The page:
Senate Majority Leader Mitch McConnell says he's open to the idea of states declaring bankruptcy.
In an interview with conservative radio host Hugh Hewitt, McConnell said Wednesday he would "be in favor of allowing states to use the bankruptcy route" instead of bailing them out with federal money.
McConnell suggested the idea after the Senate passed a coronavirus relief package to help small businesses and hospitals. The bill did not include relief for state and local governments, like New York, that have seen major revenue declines; lawmakers have promised the next bill will include that. President Donald Trump has also reportedly agreed to advocate for that funding.
Many lawmakers and leaders, including New York Gov. Andrew Cuomo, quickly shut down the idea of bankruptcy.
"This is really one of the dumb ideas of all time," Cuomo said. "That's how you're going bring this national economy back? By states declaring bankruptcy? You want to see that market fall through the cellar? Let New York state declare bankruptcy, let Michigan declare bankruptcy, let Illinois declare bankruptcy, let California declare bankruptcy — you will see a collapse of this national economy."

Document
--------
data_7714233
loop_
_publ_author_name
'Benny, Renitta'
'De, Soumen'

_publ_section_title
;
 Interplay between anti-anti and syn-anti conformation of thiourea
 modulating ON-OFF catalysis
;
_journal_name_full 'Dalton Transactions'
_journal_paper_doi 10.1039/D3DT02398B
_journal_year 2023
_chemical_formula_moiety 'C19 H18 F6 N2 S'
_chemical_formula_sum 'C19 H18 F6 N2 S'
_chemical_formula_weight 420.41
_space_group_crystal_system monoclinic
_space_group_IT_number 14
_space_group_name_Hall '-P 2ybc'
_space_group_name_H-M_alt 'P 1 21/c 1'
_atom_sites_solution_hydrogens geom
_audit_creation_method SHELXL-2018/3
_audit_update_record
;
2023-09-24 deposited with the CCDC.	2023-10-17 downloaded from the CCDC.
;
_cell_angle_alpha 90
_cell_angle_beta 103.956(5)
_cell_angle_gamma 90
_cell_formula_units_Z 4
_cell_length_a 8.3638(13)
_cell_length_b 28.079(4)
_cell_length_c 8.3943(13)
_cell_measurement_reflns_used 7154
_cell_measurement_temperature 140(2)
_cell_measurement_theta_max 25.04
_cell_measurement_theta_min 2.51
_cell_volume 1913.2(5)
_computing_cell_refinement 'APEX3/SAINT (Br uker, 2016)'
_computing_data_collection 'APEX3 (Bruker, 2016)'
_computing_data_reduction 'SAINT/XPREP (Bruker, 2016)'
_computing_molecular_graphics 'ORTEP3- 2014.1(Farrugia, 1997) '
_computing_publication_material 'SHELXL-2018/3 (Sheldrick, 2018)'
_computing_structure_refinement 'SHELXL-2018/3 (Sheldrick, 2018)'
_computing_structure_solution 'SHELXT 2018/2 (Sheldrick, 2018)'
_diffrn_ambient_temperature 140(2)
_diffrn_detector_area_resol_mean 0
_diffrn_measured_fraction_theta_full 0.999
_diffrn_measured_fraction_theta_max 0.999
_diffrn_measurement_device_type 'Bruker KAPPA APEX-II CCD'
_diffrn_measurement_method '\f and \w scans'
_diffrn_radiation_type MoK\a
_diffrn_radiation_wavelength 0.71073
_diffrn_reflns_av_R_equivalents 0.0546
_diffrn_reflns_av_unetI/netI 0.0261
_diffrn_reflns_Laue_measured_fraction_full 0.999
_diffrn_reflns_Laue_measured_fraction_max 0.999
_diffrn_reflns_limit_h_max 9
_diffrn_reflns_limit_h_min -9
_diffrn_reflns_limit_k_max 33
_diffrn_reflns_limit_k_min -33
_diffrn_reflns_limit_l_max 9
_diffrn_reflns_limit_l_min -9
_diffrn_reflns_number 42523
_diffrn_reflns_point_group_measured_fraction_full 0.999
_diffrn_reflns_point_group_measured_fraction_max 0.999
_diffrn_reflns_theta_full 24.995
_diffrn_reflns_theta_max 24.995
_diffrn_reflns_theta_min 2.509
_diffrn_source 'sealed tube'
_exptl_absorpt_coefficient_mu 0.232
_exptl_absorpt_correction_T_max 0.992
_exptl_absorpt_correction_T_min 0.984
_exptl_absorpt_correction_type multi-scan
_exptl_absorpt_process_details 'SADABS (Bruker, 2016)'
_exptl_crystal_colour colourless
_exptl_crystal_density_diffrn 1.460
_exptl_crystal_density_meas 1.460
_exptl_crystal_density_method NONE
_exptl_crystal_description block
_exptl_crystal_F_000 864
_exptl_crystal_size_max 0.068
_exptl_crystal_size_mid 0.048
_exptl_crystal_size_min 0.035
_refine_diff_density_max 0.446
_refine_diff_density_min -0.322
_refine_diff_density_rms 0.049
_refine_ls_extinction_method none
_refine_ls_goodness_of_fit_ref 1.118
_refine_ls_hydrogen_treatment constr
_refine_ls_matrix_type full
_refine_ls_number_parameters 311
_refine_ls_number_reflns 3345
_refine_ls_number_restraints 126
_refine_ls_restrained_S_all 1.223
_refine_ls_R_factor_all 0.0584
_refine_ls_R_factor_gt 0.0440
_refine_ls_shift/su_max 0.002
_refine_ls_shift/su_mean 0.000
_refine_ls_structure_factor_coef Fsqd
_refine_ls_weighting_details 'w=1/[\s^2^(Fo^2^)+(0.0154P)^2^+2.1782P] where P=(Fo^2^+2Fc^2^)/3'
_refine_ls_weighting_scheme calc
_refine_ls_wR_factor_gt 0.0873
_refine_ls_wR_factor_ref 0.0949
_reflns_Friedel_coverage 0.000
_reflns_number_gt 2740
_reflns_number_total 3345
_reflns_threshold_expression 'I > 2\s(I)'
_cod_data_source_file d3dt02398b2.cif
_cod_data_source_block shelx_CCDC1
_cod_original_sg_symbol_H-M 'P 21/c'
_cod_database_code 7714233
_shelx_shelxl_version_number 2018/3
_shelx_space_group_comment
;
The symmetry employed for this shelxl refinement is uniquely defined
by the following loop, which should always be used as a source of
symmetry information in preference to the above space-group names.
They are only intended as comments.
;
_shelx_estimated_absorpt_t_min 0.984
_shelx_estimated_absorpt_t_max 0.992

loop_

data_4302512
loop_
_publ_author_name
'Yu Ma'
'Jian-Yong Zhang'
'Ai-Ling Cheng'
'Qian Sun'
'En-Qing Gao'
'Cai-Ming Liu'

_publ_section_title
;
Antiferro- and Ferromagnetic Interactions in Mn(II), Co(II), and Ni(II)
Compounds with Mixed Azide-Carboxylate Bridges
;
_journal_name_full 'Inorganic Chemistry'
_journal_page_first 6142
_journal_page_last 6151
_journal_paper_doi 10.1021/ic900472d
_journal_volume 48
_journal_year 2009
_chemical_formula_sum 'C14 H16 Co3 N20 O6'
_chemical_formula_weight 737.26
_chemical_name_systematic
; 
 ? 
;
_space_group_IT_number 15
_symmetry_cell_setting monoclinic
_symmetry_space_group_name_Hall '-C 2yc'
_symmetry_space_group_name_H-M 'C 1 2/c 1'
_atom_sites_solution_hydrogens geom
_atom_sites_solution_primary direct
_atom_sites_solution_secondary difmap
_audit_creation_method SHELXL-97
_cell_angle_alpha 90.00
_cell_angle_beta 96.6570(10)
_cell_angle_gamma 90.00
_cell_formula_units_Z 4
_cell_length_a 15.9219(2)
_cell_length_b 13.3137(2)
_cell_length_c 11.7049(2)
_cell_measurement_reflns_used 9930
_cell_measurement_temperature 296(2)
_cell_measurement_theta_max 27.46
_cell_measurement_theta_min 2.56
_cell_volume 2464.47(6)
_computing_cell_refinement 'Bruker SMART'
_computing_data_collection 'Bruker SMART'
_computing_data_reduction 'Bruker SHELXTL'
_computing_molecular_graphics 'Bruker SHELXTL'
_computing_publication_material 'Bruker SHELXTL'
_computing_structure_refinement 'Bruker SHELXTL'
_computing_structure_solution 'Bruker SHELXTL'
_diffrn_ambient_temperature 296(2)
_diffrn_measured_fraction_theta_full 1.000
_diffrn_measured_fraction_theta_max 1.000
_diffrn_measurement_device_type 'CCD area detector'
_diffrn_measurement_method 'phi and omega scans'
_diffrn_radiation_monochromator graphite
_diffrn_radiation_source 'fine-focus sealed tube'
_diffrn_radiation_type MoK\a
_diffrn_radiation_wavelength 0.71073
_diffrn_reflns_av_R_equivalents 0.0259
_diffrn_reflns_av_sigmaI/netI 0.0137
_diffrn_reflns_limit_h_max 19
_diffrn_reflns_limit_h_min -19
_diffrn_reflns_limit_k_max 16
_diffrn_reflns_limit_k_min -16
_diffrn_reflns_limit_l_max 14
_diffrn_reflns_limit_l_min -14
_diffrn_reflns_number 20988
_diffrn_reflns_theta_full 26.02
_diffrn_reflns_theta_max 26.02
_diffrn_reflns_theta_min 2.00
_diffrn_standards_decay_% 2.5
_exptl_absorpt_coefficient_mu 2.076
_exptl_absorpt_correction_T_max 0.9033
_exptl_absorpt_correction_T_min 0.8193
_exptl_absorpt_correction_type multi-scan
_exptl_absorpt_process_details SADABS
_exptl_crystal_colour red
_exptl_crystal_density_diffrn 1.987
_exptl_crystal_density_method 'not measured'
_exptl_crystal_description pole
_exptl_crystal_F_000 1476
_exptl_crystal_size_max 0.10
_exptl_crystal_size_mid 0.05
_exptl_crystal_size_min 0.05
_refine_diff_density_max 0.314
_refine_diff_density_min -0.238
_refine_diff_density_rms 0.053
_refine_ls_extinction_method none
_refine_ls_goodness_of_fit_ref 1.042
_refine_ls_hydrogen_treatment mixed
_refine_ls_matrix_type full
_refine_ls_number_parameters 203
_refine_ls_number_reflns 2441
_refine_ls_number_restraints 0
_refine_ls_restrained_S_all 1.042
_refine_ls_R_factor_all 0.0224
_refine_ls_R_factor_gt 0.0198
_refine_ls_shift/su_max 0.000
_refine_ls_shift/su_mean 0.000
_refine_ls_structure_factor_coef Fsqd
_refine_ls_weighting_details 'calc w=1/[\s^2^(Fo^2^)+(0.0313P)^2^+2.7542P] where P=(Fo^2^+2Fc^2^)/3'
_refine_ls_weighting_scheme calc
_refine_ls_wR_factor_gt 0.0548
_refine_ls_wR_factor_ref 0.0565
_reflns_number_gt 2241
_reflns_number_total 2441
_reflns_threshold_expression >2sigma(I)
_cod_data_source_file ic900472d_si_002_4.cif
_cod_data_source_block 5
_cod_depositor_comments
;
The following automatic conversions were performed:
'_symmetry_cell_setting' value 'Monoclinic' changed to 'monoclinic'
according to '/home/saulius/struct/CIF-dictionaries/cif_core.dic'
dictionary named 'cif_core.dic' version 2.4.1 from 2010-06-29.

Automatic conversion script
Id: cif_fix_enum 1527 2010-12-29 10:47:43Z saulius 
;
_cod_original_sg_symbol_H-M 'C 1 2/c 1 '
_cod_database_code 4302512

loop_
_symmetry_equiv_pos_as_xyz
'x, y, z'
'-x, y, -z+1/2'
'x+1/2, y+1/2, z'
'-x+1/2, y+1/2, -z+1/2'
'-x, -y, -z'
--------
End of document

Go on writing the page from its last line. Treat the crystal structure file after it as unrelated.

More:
Republican Gov. Larry Hogan of Maryland also criticized the idea. He said, "The last thing we need in the middle of an economic crisis is to have states all filing bankruptcy all across America and not able to provide services to people who desperately need them."
According to current law, states can't declare bankruptcy. The federal bankruptcy code doesn't allow it, and the U.S. Constitution doesn't quite say states can or can't file for bankruptcy. And adding states to the bankruptcy-eligible list isn't so simple: Congress would need to amend the federal bankruptcy code, states would need to amend their own laws and the Supreme Court would have to rule that the Constitution allows states to declare bankruptcy.
Contains footage from CNN.